Friday, March 16, 2012

Mid-term Prescription Drug Abuse: Does Social Media Play a Role?

Prescription Drug Abuse:
Does Social Media Play a Role?

Much has been written about illicit drug abuse in the United States. There are Public Health programs geared towards preventing and reducing the number of new users, as well as advising active users on resources to help them stop. In addition extensive law enforcement efforts are in place to address the importation, trafficking, and end-user sales. Despite these efforts and expenditures, elicit drug abuse continues to be a troubling and serious problem for Public Health Departments, the Health care system, Law Enforcement officials, all levels of government, and society at large.

From: Paulozzi, p. 1491

In recent years, a growing problem has emerged involving the recreational or illicit use of prescription drugs. As detailed in a report published last year from the Centers for DiseaseControl and Prevention (CDC), over the 10-year period between 1999-2008, “overdose death rates, sales and substance abuse treatment admissions related to opiate pain relievers all increased substantially.” (Paulozzi, 2011) The same study found that in 2008 in the U.S., opiate pain relievers were involved in 73.8% of the 20,044 reported deaths due to prescription drug overdoses. (see Figure 2, right)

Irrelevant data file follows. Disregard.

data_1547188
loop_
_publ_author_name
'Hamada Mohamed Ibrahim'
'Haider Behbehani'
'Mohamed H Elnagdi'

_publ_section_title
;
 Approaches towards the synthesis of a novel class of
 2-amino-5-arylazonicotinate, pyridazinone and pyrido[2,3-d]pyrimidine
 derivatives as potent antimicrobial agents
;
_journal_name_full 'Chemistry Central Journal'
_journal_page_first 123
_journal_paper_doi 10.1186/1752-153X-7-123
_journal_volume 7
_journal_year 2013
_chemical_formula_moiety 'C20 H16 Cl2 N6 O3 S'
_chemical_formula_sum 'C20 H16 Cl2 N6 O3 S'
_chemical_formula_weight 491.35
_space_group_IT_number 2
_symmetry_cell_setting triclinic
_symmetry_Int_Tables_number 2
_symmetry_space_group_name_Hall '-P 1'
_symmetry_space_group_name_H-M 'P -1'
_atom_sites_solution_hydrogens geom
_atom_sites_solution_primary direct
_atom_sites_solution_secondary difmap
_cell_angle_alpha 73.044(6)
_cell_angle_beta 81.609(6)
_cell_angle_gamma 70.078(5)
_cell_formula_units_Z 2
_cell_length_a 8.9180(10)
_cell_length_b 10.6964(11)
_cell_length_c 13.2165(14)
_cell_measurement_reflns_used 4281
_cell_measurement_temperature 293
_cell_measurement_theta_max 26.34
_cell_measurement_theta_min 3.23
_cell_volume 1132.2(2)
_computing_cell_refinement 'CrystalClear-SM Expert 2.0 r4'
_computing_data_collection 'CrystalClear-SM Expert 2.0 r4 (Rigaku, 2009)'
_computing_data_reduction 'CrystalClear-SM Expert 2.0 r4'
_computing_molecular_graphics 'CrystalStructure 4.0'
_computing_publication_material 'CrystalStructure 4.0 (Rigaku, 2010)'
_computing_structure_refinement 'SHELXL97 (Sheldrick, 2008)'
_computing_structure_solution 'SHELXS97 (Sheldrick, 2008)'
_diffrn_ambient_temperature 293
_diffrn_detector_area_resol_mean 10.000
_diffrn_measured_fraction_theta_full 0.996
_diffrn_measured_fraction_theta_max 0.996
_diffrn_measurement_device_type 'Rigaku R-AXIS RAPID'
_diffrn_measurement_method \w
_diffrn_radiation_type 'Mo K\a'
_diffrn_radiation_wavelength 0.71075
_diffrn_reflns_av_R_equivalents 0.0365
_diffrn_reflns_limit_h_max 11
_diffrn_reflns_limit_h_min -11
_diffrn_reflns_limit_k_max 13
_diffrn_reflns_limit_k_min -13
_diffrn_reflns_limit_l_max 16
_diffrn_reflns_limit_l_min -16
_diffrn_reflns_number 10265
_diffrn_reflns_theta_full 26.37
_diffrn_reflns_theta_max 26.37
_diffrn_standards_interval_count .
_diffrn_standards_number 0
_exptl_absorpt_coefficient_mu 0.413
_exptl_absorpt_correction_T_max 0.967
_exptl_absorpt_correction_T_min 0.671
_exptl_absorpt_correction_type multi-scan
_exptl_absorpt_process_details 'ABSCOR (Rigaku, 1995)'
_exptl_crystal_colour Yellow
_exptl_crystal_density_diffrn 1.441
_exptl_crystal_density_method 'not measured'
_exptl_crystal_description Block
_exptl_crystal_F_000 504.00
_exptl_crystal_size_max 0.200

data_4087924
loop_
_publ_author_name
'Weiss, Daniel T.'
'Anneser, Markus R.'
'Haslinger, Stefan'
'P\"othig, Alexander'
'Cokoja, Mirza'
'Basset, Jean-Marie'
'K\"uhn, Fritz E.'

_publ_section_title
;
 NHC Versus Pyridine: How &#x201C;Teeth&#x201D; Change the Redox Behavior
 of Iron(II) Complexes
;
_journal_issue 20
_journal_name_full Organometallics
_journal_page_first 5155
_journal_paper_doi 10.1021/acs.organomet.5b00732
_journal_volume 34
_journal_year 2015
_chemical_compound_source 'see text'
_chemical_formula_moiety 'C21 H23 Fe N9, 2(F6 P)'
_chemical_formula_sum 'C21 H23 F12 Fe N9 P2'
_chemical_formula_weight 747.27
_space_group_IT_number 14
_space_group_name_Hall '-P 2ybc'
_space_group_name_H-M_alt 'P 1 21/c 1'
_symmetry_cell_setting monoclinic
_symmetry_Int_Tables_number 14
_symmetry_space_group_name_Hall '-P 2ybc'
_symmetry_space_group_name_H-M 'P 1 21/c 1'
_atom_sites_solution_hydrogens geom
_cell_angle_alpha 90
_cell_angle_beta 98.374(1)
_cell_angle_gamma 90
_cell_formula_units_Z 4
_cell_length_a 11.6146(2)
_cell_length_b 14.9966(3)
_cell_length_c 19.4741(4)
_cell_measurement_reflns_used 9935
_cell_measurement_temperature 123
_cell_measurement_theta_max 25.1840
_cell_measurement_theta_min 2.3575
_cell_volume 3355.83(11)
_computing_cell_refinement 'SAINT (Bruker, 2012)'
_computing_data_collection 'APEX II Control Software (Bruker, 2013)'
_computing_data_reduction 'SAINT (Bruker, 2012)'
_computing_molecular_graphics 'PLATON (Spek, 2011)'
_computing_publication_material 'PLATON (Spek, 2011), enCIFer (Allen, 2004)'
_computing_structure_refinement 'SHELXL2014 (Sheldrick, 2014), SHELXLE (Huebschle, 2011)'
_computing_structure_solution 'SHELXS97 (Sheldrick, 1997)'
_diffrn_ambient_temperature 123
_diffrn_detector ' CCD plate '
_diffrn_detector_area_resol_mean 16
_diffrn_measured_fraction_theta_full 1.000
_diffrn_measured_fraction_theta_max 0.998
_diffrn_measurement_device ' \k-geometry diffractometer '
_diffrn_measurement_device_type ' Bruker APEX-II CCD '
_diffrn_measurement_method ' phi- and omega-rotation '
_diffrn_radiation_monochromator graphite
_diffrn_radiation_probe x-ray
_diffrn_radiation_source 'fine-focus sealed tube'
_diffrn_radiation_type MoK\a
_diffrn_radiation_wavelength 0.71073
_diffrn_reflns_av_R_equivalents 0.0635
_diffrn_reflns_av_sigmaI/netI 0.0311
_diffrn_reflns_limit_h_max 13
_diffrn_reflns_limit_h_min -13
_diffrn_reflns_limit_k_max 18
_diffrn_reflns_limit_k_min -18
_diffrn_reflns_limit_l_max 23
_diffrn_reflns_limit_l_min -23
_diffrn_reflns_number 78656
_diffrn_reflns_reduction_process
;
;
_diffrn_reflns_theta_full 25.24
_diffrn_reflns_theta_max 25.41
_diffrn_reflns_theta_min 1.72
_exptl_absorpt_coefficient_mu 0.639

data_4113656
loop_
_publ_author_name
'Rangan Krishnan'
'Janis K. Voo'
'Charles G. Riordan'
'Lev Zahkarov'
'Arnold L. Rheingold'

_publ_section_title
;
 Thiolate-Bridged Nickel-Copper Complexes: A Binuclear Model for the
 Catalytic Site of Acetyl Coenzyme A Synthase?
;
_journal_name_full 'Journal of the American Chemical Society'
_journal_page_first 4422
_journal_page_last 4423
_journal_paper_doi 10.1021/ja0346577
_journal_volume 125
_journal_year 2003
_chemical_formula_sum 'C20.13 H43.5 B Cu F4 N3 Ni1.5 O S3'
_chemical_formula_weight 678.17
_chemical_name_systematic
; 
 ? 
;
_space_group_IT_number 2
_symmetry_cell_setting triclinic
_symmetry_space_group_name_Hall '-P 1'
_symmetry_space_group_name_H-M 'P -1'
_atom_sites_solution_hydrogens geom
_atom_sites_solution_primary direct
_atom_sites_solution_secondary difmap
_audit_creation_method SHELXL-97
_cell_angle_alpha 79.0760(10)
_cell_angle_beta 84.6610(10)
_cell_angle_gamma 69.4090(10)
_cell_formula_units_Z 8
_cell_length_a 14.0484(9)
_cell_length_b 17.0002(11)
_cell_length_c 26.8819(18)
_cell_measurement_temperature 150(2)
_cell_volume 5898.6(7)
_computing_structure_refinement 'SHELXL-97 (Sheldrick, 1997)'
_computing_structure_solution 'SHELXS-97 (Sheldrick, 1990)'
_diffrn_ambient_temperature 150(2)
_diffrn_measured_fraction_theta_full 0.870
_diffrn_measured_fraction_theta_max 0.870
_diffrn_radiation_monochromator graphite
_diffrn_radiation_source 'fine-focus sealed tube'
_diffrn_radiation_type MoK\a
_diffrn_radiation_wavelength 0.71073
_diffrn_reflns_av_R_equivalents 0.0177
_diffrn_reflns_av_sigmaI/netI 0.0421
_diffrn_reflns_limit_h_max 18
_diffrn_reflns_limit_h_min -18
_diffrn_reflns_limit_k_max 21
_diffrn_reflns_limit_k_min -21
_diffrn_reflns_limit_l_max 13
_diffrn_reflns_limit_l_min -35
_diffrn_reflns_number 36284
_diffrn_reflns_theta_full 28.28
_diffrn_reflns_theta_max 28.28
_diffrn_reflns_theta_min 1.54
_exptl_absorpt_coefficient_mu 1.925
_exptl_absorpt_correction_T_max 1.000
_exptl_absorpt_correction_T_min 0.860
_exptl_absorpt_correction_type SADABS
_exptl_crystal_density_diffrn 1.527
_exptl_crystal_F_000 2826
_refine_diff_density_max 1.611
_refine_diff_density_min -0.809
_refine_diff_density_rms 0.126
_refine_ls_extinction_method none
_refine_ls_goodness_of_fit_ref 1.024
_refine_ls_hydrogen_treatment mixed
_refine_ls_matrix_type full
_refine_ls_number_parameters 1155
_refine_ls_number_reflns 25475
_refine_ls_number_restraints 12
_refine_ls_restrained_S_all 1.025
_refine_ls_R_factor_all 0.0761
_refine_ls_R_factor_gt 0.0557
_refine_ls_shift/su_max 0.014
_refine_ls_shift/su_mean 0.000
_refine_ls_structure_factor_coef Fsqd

Another study published in 2011 by the CDC showed that 20.2% of high school students reported having taken prescription drugs- including OxyContin®, Percocet®, Vicodin®, Adderall®, Ritalin®, and Xanax®.- that were not specifically prescribed to them one or more times in their lives. (Eaton, 2010, p. 19) Much of the scientific literature examining prescription drug abuse by adolescents and young adults tends to focus on analgesics, specifically opiates, because of the alarming increase in deaths due to overdose among these two groups. 

Figure 3
Stimulant drugs, which usually are prescribed for the treatment of ADD/ADHD, are a growing cause for concern as well, particularly for this demographic. The most common sources of non-prescribed use of stimulant drugs such as Adderall® are either from a person with a legitimate prescription for the drug, or  from individuals who feigned the symptoms of ADD/ADHD in order to obtain the drug. (DuPont, 2010) Swanson et al observed, in a 2011 review of stimulant use, that the total number of prescriptions dispensed for this therapeutic category has risen steadily each year. In fact there has been an over eleven-fold increase between 1990 and 2010 (See Figure 3, left). In this same report the authors estimated that 70% of the prescriptions dispensed were actually used for therapeutic purposes, adding "In 2008 the number of prescriptions was 38 million, so our rough estimate of 30% diversion suggests that about 11.4 million prescription might have been diverted to non-medical use in 2008." (Swanson, p. 744) Another study looking at students who had legitimate prescriptions for either type of drug found that 61.7% diverted their stimulants, while 35.1% diverted their analgesics to another person for non-prescribed use. (Garnier, 2010)